The middle-class black mothers I interviewed say that despite their college education, salaries and advocacy on behalf of their children, they were unable to protect their children from the racial hostilities at school. The black families I spoke with told me they chose to homeschool only after they tried in vain to address discriminatory discipline practices at their children’s schools.
Though the reasons why families chose to homeschool varies by race, I and other researchers have found that homeschooling is more common among two-parent households where one parent is the breadwinner and the other – most often the mother – educates the children. Homeschooling parents are also most often college-educated. One 2013 study found that among the 54 black homeschooling families interviewed, 42 of the families had one parent with at least a college degree, while many (19) also had graduate degrees.
If the ability to work from home makes it possible to homeschool, although incredibly challenging, data also suggest that homeschooling is more likely among families with higher incomes. That’s because the ability to work from home is largely tied to income. Federal labor data show that in 2017 and 2018, 61.5% of workers in the top income quartile could work from home. For workers in the second highest quartile, 37.3% could work from home. But for those in third and fourth highest income quartiles, only 20.1% and 9.1%, respectively, could work from home.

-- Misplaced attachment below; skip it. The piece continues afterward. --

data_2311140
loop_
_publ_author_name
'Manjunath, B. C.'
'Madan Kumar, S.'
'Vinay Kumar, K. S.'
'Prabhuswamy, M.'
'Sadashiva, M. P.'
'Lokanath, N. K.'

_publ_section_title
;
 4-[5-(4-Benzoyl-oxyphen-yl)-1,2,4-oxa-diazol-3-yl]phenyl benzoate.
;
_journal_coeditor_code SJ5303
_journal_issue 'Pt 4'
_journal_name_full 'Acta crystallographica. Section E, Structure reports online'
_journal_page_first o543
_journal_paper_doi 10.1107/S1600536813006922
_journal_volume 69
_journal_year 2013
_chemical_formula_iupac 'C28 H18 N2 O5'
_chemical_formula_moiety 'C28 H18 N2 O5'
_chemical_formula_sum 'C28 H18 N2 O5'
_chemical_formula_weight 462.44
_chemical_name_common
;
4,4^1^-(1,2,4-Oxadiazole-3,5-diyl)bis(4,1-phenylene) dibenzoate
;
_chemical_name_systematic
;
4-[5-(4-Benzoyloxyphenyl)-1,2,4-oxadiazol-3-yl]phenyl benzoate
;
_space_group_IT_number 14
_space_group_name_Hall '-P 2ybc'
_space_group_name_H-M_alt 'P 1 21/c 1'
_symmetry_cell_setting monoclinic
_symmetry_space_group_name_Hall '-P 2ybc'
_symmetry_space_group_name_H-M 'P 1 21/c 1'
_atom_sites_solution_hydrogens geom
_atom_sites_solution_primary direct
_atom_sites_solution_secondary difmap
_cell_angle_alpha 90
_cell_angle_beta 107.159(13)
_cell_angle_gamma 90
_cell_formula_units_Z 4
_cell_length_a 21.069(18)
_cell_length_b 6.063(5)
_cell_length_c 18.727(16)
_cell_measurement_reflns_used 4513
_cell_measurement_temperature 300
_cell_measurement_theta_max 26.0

If reducing the risk of exposing their children to COVID-19 becomes a reason to homeschool this fall, these data would suggest that more well-to-do families are in a better position to see that their children are educated at home. By contrast, low-wage workers are less likely to easily exercise this choice. Some scholars speculate that this will lead to more well-off families deciding to continue their children’s learning at-home as a way to avoid virus exposure.
The percentage of U.S. children who are homeschooled rather than attending public and private schools was rising before the pandemic. Between 1999 and 2016, the percentage of the school age population who were homeschooled doubled from 1.7% to 3.3%, or close to 1.7 million students.
Black homeschoolers account for roughly 8% of this population, up from an estimated 4% in 2007. The 8% in 2016 represents 132,000 black homeschooling kids, according to the NCES data.
In 2017, black kids made up 15% of public school students, or 7.7 million kids of the roughly 50.7 million public school kids that year.
A 2019 federal report shows parents homeschool for a variety of reasons. Just 16% of homeschool families report moral or religious instruction as the primary reason for homeschooling, while 34% report their primary reason is concern with school environment. This report does not document how reasons vary by race. Yet my study would suggest that black parents, like Lynette, may be dissatisfied with school environment in very different ways than white parents, like Michelle.